[TLS] draft-rescorla-tls-subcerts

Eric Rescorla <ekr@rtfm.com> Thu, 07 July 2016 19:29 UTC

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From: Eric Rescorla <ekr@rtfm.com>
Date: Thu, 7 Jul 2016 12:28:33 -0700
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Subject: [TLS] draft-rescorla-tls-subcerts
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We've talked several times about designing some sort of TLS delegation
mechanism. A few of us got together and put together some initial thoughts
about the options at:
https://www.ietf.org/id/draft-rescorla-tls-subcerts-00.txt

The general idea here is to have some mechanism for allowing what
are effectively end-entities to issue short-lived credentials that allow
other
entities to act on their behalf (e.g., for CDN use cases).
Comments welcome.

In terms of the security analysis, it's obviously very important that this
mechanism
not present a risk to existing TLS servers. The mechanism designed here is
intended to be future safe in that sense, though perhaps we've missed
something.

I also wanted to clarify a couple points about attacks where the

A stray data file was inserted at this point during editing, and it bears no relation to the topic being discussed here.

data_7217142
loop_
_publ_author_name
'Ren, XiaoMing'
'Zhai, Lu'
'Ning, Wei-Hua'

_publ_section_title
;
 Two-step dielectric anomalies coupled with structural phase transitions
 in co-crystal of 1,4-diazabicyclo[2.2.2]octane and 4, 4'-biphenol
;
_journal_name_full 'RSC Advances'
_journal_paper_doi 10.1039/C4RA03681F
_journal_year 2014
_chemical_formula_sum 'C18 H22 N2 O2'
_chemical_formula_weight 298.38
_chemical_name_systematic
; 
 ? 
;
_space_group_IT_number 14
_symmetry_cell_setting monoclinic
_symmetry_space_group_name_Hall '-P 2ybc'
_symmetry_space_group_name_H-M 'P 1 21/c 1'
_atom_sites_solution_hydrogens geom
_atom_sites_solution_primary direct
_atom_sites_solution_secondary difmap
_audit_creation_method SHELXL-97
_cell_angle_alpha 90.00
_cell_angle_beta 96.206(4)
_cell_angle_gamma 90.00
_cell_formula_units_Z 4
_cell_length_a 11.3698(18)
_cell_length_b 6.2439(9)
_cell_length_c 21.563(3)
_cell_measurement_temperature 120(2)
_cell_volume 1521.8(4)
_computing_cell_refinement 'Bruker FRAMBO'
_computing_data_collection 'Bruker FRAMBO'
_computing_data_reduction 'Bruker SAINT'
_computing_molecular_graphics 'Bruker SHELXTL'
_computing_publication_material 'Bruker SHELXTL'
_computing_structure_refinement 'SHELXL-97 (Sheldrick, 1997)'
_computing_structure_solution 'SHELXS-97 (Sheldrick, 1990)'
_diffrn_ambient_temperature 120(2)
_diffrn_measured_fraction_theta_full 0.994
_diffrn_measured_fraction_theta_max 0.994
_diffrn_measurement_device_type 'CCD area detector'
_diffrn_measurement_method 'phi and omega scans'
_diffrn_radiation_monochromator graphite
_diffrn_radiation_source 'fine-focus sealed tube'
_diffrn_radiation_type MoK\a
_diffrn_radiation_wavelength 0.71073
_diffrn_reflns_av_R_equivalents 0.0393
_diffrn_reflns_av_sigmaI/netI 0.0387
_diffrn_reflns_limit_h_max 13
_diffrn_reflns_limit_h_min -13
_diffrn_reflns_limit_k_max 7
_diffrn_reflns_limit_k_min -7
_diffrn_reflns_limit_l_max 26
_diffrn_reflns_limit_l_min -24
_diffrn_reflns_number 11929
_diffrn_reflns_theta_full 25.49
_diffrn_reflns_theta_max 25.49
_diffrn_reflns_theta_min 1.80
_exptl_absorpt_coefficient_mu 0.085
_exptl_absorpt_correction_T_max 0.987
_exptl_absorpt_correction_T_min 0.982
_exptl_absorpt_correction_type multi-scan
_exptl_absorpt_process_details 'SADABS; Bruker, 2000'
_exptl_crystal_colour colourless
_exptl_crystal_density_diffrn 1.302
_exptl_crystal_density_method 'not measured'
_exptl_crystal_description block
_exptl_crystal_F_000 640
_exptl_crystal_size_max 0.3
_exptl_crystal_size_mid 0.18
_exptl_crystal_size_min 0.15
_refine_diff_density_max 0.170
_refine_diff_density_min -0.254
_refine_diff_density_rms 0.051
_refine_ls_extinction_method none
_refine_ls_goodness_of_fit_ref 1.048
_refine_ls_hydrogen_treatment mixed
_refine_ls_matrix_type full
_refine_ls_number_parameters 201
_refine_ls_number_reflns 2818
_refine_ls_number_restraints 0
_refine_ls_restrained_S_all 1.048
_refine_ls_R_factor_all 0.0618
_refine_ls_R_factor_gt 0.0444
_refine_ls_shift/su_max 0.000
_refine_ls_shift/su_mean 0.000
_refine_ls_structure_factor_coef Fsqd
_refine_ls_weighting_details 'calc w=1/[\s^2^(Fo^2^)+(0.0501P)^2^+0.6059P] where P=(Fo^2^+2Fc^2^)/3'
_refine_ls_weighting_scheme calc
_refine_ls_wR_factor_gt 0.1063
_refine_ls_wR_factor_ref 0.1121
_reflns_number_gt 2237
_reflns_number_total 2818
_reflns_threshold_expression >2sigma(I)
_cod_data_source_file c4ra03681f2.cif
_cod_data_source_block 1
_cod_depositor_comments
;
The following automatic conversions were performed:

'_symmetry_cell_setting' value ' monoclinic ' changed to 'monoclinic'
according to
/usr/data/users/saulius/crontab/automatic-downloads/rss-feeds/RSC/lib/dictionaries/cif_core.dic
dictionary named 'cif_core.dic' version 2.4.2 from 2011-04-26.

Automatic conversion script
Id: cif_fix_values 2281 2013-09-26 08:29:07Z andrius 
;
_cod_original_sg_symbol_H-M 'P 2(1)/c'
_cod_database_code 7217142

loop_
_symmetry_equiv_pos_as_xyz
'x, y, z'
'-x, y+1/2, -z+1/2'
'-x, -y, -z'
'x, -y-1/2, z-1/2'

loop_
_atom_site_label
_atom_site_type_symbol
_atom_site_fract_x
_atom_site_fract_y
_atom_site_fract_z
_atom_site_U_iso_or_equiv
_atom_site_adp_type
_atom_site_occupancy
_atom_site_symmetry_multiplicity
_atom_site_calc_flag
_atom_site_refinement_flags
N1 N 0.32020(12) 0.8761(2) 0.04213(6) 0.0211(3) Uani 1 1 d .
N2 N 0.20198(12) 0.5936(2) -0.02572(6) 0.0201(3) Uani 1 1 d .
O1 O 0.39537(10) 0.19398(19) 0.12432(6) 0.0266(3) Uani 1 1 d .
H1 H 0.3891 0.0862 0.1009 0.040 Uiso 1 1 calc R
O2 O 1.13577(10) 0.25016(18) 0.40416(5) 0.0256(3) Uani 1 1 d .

certificate that signs the delegated credential is also used for ordinary
TLS operation (which generally is a practice that's pretty scary). As noted
above it's important that existing certs not be usable this way, but maybe
future certs would be.

1. It's important to construct the delegated credential in such a way that
you can't use a TLS server as a signing oracle. If you choose "option 2"
where you define a new structure, then it's probably sufficient to use the
TLS 1.3 "context-including" digitally-signed production proposed by AGL. If
you you choose "option 1" where the delegated credential is an X.509 cert,
then you'd need to make some rules about fixing portions of the cert that
the TLS client can't control.

2. If you're concerned about attacks like those of Jager et al. which
exploit RSA decryption, what's important is that the attacker not be able
to get the server to do TLS 1.2-style static RSA with the key. Playing with
the usage bits definitely makes it harder to configure the server this way
(because it's likely to cause bustage) but may not be enough, because
sufficiently busted clients and server might be willing to use them that
way anyway.

In the next rev, we'll update the draft to make these points more clearly.

-Ekr